The austerity challenge: The Big Society might be the right idea at the wrong time — a time at which governments are focused on cutting budgets to reduce the deficits and debt incurred to combat a synchronous global recession. It is one thing to laud the role of social groups and institutions that arise spontaneously to meet a perceived need, and another thing entirely to expect such groups to emerge in a context in which the state is actively retreating from areas that it has occupied. In the latter context, at least two factors militate against success. First, social groups will be entering contested terrain: civil servants threatened with displacement (unless they form “social enterprises” to compete for service contracts) cannot be expected to go gently. Second, the public funding on which many social organizations rely for capacity building is likely to be diminished or unavailable — a stark reality that caused one of the “Big Society” flagship communities in the UK, Liverpool, to decline the honour.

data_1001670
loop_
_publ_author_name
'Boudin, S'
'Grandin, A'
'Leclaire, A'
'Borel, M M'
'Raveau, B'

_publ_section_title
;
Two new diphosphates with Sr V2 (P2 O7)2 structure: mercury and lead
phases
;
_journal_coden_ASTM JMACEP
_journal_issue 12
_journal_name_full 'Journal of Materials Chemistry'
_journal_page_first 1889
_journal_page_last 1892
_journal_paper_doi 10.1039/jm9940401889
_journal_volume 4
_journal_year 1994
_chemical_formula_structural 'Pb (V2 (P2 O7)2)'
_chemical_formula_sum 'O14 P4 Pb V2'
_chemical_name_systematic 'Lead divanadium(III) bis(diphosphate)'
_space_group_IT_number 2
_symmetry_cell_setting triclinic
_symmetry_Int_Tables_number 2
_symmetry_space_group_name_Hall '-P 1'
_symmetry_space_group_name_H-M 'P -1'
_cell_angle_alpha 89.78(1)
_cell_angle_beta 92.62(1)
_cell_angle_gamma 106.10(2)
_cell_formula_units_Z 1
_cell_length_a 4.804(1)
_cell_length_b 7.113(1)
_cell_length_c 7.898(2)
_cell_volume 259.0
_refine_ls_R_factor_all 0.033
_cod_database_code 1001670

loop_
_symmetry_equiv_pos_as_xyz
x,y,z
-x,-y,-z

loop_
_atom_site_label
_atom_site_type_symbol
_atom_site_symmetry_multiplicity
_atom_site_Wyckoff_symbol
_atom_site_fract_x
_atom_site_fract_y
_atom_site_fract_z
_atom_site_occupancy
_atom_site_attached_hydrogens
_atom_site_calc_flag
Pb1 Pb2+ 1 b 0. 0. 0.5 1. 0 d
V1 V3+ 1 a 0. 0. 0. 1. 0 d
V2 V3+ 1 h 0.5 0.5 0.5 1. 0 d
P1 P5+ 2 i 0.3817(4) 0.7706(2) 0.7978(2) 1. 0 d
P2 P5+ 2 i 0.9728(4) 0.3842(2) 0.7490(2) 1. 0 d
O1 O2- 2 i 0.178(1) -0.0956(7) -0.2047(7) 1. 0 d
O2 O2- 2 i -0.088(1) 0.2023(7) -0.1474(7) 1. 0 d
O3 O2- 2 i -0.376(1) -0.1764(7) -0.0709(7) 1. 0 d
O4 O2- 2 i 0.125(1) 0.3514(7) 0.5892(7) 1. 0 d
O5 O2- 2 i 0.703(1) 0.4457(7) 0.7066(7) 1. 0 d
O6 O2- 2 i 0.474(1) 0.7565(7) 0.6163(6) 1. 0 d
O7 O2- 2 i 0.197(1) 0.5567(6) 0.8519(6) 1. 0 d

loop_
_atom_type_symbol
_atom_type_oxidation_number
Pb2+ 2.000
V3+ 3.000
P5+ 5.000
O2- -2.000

The nationalist challenge: Red Toryism and the Big Society agenda place great weight on subscription to a common core of values, and a common national identity. In Canada, this led Grant to “lament” the disappearance of the idea of Canada. In Britain, this has meant that the Big Society is an English project, with little appeal in the rest of the United Kingdom — the “Celtic fringe.” It also counterposes this stream of thought to a “multiculturalist” agenda, which Blond and other advocates have seen as implying a relativistic attitude to values that dissolves the glue binding society as a whole. They take seriously the growing political phenomenon across Europe of unease at levels of immigration. If they are to avoid the extremes of that unease, however, they will need to wrestle seriously, as “cosmopolitan liberals” like Canadians Charles Taylor and Will Kymlicka have done, with finding a way to reconcile common membership in society with respect for group difference.